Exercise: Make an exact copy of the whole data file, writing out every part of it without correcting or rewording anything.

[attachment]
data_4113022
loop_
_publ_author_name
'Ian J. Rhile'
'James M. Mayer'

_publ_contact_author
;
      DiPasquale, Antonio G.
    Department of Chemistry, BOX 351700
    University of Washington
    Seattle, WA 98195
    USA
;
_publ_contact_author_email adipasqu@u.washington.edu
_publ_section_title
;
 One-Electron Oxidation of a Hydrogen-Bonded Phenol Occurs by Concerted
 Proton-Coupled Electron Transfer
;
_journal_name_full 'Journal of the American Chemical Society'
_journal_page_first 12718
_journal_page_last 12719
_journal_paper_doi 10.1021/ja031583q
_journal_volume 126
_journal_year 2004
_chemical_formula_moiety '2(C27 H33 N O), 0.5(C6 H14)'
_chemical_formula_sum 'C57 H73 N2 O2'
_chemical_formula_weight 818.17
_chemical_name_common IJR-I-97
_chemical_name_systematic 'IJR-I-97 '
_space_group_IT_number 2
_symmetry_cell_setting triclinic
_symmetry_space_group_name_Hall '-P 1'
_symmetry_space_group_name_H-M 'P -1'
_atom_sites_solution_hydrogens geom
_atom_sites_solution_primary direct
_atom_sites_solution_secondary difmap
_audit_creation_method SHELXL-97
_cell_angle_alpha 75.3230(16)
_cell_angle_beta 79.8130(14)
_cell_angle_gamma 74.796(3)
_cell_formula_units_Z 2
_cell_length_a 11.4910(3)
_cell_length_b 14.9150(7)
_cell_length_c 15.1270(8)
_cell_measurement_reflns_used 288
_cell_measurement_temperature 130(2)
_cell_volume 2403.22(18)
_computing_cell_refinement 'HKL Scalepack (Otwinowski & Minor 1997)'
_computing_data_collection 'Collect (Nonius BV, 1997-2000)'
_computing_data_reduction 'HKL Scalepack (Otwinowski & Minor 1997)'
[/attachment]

data_4113022
loop_
_publ_author_name
'Ian J. Rhile'
'James M. Mayer'

_publ_contact_author
;
      DiPasquale, Antonio G.
    Department of Chemistry, BOX 351700
    University of Washington
    Seattle, WA 98195
    USA
;
_publ_contact_author_email adipasqu@u.washington.edu
_publ_section_title
;
 One-Electron Oxidation of a Hydrogen-Bonded Phenol Occurs by Concerted
 Proton-Coupled Electron Transfer
;
_journal_name_full 'Journal of the American Chemical Society'
_journal_page_first 12718
_journal_page_last 12719
_journal_paper_doi 10.1021/ja031583q
_journal_volume 126
_journal_year 2004
_chemical_formula_moiety '2(C27 H33 N O), 0.5(C6 H14)'
_chemical_formula_sum 'C57 H73 N2 O2'
_chemical_formula_weight 818.17
_chemical_name_common IJR-I-97
_chemical_name_systematic 'IJR-I-97 '
_space_group_IT_number 2
_symmetry_cell_setting triclinic
_symmetry_space_group_name_Hall '-P 1'
_symmetry_space_group_name_H-M 'P -1'
_atom_sites_solution_hydrogens geom
_atom_sites_solution_primary direct
_atom_sites_solution_secondary difmap
_audit_creation_method SHELXL-97
_cell_angle_alpha 75.3230(16)
_cell_angle_beta 79.8130(14)
_cell_angle_gamma 74.796(3)
_cell_formula_units_Z 2
_cell_length_a 11.4910(3)
_cell_length_b 14.9150(7)
_cell_length_c 15.1270(8)
_cell_measurement_reflns_used 288
_cell_measurement_temperature 130(2)
_cell_volume 2403.22(18)
_computing_cell_refinement 'HKL Scalepack (Otwinowski & Minor 1997)'
_computing_data_collection 'Collect (Nonius BV, 1997-2000)'
_computing_data_reduction 'HKL Scalepack (Otwinowski & Minor 1997)'